Award-winning music producer Kgaogelo “Master KG” Moagi is being sued for his smash hit Jerusalema.
The song that made him and Nomcebo Zikode superstars, breaking streaming and YouTube records, may not be an original from the Limpopo native.
In a statement, an artist by the name of Charmza The DJ (Ntimela Chris Chauke) alleges that Master KG called him around 19 August 2019 to come to his studio in Midrand, Johannesburg, to produce a track with vocalist Nomcebo.
Allegations against Master KG
“Charmza travelled from Limpopo to Midrand, where he produced a beat for Nomcebo in Master KG’s studio. He recorded her vocals, arranged the vocals then went back to Limpopo. Master KG wasn’t in the studio at the time when the vocals were recorded and arranged.
Apparently, Master KG sent Charmza transport money to travel from Limpopo to Johannesburg.
“Charmza The DJ never received any payment for the production of and work done on the track. Furthermore, there was never any paperwork signed,” the document states.
Charmza says he followed up on what was happening to the song but never received a response from Master KG nor Open Mic Productions, record label where Master KG signed.
The music producer has worked with artists such as King Monada and further alleged he helped Master KG master songs for Makhadzi and Nomcebo.
Charmza says he met Nomcebo during their recording session.
“We started to work on Jerusalema, I recorded Jerusalema and did the vocal arrangement, and then after that, I took the vocals to the beat on Fruity Loops to start to do the beat arrangement. I did the beat arrangement with Nomcebo with her recorded vocals. She was sitting there with me in the studio, it was me, DJ Ngwazi, Nomcebo and her husband.”
He claims this session was video recorded by Master KG, who may have posted it on social media. Charmza alleges he sought answers for months from Master KG and Open Mic, asking to be credited as a producer.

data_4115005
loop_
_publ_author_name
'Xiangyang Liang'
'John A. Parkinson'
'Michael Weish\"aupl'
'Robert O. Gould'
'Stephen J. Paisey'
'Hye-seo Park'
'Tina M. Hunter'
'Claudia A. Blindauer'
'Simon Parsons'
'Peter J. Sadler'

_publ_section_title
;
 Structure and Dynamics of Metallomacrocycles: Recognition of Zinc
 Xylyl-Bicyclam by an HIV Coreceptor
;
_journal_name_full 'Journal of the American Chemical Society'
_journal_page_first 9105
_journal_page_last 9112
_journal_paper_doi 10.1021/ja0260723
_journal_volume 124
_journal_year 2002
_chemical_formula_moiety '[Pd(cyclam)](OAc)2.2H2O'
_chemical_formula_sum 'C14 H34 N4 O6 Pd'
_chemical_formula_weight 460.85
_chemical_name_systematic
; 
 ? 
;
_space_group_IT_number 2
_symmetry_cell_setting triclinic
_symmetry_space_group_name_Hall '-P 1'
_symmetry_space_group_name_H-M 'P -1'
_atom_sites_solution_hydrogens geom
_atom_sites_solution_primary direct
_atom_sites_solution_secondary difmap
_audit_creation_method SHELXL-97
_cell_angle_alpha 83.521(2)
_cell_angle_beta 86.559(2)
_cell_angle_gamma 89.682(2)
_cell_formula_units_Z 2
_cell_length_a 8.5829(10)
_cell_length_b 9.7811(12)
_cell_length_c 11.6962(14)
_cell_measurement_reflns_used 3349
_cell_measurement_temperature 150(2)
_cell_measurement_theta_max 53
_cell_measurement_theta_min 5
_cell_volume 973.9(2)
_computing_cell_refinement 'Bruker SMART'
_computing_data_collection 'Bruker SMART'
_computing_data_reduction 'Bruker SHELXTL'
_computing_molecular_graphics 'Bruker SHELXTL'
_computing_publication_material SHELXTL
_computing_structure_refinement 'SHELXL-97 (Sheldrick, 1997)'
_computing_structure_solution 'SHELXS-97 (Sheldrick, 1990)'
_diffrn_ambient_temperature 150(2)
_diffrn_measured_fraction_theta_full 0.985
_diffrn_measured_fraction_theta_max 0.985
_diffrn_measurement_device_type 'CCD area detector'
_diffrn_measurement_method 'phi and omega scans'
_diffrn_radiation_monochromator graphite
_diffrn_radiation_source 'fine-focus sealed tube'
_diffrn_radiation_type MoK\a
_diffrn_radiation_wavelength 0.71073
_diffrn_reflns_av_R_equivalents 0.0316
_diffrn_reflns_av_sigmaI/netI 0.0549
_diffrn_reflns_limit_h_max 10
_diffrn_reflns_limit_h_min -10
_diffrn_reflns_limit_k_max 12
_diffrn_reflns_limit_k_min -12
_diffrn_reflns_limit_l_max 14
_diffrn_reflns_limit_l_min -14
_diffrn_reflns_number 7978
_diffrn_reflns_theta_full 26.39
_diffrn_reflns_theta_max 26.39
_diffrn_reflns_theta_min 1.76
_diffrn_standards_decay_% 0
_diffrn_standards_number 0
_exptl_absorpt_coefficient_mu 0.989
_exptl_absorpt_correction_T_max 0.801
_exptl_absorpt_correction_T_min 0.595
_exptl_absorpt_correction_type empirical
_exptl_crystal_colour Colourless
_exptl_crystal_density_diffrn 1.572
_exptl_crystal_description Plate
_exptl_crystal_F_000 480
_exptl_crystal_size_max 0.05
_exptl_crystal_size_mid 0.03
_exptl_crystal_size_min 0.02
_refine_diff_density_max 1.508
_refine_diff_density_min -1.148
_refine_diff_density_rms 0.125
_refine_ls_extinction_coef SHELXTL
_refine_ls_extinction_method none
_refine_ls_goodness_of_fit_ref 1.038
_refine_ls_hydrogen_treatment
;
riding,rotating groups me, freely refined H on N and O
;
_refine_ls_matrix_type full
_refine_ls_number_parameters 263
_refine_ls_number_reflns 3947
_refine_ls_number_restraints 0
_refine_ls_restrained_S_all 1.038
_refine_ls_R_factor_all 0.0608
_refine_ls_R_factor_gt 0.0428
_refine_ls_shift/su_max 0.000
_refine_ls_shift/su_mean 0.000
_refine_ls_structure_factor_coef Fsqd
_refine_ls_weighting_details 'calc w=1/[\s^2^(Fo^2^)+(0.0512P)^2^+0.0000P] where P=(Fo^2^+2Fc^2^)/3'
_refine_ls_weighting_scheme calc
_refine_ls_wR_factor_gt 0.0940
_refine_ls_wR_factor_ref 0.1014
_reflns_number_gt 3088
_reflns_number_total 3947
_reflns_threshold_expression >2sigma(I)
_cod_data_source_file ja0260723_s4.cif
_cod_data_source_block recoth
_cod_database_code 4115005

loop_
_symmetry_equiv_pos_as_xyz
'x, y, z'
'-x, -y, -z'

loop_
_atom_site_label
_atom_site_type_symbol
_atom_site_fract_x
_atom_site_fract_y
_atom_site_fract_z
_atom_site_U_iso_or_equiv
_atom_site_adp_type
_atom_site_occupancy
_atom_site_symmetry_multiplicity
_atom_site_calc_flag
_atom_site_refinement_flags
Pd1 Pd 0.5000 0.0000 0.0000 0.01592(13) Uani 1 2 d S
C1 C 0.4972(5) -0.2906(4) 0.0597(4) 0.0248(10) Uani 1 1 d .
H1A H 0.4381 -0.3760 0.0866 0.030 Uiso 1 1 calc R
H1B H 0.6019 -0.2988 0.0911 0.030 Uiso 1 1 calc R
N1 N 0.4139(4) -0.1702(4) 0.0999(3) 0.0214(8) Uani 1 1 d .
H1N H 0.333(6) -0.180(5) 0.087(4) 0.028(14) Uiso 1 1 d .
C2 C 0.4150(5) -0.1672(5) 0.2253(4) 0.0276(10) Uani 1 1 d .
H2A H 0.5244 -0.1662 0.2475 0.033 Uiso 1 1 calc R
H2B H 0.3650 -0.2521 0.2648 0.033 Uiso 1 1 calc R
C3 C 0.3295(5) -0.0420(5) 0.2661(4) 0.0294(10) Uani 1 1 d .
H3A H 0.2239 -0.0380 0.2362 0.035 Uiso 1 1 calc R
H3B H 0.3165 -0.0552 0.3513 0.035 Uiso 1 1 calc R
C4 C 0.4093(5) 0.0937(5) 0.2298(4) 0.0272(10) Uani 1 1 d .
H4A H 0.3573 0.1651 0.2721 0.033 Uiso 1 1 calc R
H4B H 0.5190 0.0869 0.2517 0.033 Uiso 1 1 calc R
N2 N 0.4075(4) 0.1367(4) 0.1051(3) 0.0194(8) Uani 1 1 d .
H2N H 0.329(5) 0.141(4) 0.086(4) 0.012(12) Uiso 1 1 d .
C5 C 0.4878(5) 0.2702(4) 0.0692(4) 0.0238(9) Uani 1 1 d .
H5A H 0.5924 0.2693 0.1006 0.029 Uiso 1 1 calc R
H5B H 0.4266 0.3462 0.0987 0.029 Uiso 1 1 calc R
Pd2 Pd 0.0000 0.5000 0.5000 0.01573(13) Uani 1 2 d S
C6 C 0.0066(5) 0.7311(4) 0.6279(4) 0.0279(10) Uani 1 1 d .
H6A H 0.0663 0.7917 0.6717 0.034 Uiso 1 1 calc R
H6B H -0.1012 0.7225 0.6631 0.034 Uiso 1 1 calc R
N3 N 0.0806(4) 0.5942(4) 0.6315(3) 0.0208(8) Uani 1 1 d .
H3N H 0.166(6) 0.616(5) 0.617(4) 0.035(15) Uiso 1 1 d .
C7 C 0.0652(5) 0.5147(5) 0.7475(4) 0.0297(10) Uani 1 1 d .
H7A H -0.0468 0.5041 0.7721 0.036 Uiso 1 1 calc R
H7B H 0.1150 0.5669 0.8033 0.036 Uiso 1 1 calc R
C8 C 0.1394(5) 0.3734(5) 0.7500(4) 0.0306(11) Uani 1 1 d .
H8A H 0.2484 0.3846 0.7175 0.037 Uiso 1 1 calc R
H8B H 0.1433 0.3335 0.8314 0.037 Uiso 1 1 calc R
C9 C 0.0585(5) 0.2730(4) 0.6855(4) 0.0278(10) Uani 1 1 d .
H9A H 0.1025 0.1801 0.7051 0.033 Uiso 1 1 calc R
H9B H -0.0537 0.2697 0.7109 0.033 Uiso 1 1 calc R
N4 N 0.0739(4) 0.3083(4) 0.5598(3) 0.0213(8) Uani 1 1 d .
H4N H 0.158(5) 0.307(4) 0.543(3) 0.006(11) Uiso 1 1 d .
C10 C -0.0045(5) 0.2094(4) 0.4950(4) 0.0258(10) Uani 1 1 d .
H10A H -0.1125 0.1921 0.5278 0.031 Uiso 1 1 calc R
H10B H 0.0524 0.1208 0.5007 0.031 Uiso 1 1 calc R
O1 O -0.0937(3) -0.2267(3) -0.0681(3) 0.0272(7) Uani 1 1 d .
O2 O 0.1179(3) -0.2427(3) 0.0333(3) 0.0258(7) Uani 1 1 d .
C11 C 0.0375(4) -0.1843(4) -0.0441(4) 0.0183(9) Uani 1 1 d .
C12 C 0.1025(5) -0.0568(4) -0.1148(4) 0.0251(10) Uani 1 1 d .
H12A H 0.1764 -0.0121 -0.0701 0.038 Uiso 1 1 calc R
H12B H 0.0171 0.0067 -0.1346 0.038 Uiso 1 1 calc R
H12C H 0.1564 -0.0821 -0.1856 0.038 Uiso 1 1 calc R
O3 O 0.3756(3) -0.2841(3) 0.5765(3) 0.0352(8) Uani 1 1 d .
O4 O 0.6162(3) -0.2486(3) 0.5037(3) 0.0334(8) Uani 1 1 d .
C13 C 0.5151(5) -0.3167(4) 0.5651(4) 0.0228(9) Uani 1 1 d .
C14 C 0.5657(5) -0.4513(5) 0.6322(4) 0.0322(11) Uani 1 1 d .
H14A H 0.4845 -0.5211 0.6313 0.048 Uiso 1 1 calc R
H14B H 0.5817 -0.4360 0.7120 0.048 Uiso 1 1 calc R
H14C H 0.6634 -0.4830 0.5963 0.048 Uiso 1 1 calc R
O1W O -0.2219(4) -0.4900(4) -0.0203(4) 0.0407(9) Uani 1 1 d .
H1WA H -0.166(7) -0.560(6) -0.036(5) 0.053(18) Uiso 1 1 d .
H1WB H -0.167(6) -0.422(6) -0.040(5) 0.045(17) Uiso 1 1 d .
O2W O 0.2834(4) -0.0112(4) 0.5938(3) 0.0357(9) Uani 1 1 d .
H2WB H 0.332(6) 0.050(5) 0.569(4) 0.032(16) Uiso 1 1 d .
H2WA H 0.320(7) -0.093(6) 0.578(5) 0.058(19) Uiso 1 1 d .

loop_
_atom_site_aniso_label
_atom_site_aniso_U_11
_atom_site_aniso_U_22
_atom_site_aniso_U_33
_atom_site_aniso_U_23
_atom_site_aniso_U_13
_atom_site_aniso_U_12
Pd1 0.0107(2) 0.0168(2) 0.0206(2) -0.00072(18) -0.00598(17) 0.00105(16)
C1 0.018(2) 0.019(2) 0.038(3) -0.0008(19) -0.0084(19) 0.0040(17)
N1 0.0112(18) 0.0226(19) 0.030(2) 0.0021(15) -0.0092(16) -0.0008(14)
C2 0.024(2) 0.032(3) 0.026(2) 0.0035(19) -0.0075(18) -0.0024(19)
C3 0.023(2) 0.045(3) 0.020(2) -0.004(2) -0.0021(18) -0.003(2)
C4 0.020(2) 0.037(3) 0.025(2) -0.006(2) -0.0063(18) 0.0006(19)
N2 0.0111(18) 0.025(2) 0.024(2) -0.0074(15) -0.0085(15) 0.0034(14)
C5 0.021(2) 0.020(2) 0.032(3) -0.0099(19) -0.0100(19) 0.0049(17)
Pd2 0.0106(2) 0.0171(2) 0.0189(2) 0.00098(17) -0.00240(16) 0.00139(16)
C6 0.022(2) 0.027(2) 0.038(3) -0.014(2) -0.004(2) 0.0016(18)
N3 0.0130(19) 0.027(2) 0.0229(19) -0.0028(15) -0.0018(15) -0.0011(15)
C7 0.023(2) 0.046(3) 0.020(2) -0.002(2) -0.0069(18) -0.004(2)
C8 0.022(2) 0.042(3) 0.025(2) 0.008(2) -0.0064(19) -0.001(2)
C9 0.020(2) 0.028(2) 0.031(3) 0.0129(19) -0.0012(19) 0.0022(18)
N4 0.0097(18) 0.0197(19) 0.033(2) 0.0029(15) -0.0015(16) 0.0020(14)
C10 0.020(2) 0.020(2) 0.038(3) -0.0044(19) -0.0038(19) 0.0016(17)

Jerusalema was released in November 2019.
Charmza says he told top management at the record label that he was the producer and that Master KG did “nothing” on Jerusalema, not the vocals nor the melody.
He claims a manager at Open Mic said “it’s too late” to sign any copyrights and Charmza should rather try work with Master KG on a song again and he agreed.
Charmza’s legal team, Adams & Adams, sent a letter of demand to Master KG, dated 18 October 2021. A variety of issues were stated, such as copyright infringements, publishing the song without his consent and issues of not crediting artists who were sampled.
Adams & Adams says their client wants to “obtain relief in the form of damages, interdict, delivery-up of infringing materials, including the masters of the infringing song as it incorporates our clients’ copyright protected composition and sound recording”.
Master KG’s legal representatives, Mphahele and Makhumbila Attorneys, responded on 5 November. They said their client was taking the allegations against him “seriously” and have undertaken an investigation.
“Your client’s claims are at best an elaborate scheme which has in its genesis lies and deceit and has no basis whatsoever. Your clients are invited to proceed with whatever legal proceedings they want to institute,” they said.
DJ Ngwazi said he would not comment.
The Citizen has reached out to Charmza and Master KG’s teams for further comment and is still waiting for a response.